Embedded World 2019
At the Embedded World 2019, several topics were showcased. Two main topics were automated driving and cyber security.
The tradeshow in Nuremberg (Germany) is an early indicator of the annual trends in embedded electronics. More than 1100 exhibitors presented their products and services. This was a new record. There were many CiA members among the exhibitors. CiA presented in hall 1 its CANopen FD demonstrator comprising I/O modules from Microcontrol and Peak/Emsa as well as a host controller by ESD and a display interface by HMS implementing Emtas protocol stack. CiA showed also classic CANopen products from several members.
Of course, there were many questions on CANopen FD by the visitors of the CiA stand. But surprisingly, many engineers asked about CAN XL, the next generation of CAN data link layers, which is in an early stage of development. Also at the Bosch stand many inquiries were regarding CAN XL features.
Automated driving was on several stands a major topic. Dspace, Etas, and Vector demonstrated hardware and software tools for the development of highly automated driving, for example. Infineon showed on its stand a multi-sensor fusion using its Aurix safety micro-controllers (TC397XX) with CAN FD connectivity. On the ECU level, new players enter the market: Quanta Computer (Taiwan) presented in Nuremberg several units for autonomous driving. They all provide CAN connectivity. They are based on Nvidia processors. The Perception Master is dedicated for sensor fusion purposes, while the AD Master features redundancy for SAE level-3+ applications. The Vehicle Server integrates these two ECU platforms and a cluster gateway. It can handle sensor data fusion, perception, and decision-making. The gateway provides six CAN, four LIN, and two Flexray interfaces.
Investments in automated driving seem to exceed the resources of a single carmaker: Directly after the Embedded World tradeshow, BMW and Daimler announced to cooperate in developing next generation of advanced driver assistance systems.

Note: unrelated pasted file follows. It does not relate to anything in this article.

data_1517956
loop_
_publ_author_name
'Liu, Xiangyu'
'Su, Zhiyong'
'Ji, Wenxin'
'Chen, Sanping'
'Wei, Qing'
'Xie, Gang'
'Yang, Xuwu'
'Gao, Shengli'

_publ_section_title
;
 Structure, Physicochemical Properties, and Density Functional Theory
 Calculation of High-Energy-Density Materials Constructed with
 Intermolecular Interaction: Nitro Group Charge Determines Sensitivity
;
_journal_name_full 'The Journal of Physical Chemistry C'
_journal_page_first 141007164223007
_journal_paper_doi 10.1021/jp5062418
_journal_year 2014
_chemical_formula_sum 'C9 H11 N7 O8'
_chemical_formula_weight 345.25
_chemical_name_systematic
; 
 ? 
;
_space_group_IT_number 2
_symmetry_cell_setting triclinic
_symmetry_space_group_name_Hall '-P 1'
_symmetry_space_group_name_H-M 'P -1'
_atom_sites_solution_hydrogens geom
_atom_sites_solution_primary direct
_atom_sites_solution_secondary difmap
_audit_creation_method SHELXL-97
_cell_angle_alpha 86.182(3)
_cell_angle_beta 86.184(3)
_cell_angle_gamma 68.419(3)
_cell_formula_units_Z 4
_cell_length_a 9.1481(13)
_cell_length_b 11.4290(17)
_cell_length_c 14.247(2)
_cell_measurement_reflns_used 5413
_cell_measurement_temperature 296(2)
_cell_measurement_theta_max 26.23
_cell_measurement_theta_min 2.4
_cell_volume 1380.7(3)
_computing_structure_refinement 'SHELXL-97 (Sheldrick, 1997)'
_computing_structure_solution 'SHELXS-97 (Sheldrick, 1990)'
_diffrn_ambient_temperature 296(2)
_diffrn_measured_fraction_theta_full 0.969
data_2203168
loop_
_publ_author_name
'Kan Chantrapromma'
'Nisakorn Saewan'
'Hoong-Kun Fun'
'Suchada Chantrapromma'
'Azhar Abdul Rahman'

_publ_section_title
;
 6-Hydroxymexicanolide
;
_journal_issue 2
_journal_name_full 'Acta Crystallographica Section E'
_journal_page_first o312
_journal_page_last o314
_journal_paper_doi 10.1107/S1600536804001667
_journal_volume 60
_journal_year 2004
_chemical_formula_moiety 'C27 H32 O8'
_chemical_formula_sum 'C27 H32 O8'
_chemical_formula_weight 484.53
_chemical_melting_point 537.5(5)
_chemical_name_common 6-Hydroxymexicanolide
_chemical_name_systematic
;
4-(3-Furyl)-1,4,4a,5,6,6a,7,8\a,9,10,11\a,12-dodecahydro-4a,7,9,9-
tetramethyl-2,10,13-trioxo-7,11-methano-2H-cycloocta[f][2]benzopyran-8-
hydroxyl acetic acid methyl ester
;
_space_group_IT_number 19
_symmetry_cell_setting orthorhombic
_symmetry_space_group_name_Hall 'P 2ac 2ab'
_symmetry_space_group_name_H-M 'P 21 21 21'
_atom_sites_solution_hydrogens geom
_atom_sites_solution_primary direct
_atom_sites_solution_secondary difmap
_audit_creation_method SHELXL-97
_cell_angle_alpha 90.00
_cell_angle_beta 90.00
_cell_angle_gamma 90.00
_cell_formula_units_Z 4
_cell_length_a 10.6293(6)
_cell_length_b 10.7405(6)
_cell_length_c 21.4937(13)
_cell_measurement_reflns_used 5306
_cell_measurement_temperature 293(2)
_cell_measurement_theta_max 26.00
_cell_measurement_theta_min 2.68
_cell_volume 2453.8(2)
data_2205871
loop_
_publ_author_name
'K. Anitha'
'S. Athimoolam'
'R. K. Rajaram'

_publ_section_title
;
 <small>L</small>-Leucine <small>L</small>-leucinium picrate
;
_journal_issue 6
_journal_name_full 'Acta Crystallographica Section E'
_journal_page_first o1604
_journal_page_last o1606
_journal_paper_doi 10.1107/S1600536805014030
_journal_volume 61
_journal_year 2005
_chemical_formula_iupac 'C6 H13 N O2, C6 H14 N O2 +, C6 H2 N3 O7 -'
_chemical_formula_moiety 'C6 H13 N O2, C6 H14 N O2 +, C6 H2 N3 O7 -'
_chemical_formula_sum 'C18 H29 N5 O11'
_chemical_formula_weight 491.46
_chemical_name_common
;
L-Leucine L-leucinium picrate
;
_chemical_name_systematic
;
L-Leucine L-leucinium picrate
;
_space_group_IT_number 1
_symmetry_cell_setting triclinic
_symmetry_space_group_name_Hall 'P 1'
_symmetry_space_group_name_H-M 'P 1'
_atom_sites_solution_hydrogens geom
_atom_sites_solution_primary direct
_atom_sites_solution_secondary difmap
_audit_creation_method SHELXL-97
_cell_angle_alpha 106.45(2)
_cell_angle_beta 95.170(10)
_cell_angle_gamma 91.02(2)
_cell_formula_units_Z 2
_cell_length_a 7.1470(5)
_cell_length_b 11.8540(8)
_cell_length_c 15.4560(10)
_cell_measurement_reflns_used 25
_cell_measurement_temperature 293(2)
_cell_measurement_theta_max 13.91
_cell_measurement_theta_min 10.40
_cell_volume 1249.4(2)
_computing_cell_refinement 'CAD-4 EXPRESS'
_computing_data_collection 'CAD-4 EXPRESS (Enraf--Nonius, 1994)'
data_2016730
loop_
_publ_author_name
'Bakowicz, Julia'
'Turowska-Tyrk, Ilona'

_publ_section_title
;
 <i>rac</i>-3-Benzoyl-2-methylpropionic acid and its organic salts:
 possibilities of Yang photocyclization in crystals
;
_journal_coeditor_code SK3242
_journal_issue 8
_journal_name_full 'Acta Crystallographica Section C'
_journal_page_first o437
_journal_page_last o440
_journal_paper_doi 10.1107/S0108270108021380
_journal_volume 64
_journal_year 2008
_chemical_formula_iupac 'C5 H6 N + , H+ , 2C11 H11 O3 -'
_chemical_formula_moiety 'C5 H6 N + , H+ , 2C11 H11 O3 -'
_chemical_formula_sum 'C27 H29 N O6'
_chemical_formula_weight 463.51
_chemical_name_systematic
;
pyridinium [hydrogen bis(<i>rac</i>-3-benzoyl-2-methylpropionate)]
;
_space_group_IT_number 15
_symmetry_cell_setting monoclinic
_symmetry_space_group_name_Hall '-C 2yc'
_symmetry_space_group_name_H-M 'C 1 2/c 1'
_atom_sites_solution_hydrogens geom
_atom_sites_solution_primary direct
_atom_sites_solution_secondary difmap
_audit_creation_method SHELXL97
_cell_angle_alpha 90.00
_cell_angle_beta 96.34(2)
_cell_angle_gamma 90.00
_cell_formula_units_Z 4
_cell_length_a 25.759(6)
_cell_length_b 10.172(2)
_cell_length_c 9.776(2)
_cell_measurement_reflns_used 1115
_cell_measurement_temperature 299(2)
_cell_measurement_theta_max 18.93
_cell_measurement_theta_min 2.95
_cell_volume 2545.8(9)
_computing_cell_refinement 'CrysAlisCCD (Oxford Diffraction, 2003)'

CAN FD products – micro-controllers, interface modules, and tools – were shown on many stands. The automotive industry is already migrating to CAN FD. Volkswagen will introduce this year several vehicles, including the electric-powered Neo, implementing multiple CAN FD networks. Even BMW will use in its next generation about six CAN FD network segments. It seems that CAN FD is set in the automotive industry. On the chip level, CAN FD is not a new topic anymore. All new micro-controllers featuring CAN connectivity implement CAN FD. This includes the STM3MP1 multi-core series by ST Microelectronics, which features two CAN FD on-chip modules.
With the focus on automated driving, cyber security becomes an important issue. Many companies promoted proprietary solutions. Nothing is really standardized. This makes it difficult to provide cyber security in open networks such as CANopen and J1939. Emsa showed at NXP’s stand its CANcrypt solution in combination with the secure transceiver by NXP.
Of course, there was a range of other exhibited CAN products. Seco presented a range of its CAN-based devices. One of them is the Q7-C25 module, which is based on the NXP i.MX 8M application processors for edge computing strategies. It comes with a CAN interface. Its brother, the SBC-C61 based on NXP i.MX 8M mini application processors comes also with CAN interfaces.
In hall 1 and some other halls, many suppliers of displays and human machine interfaces (HMI) presented their products. Many of them are produced in Far East, especially in Taiwan. Some of them provide CAN connectivity. However, HMIs do not belong to the embedded market, because they are visible. Embedded systems are by definition not visible for the user. This is a paradoxon.
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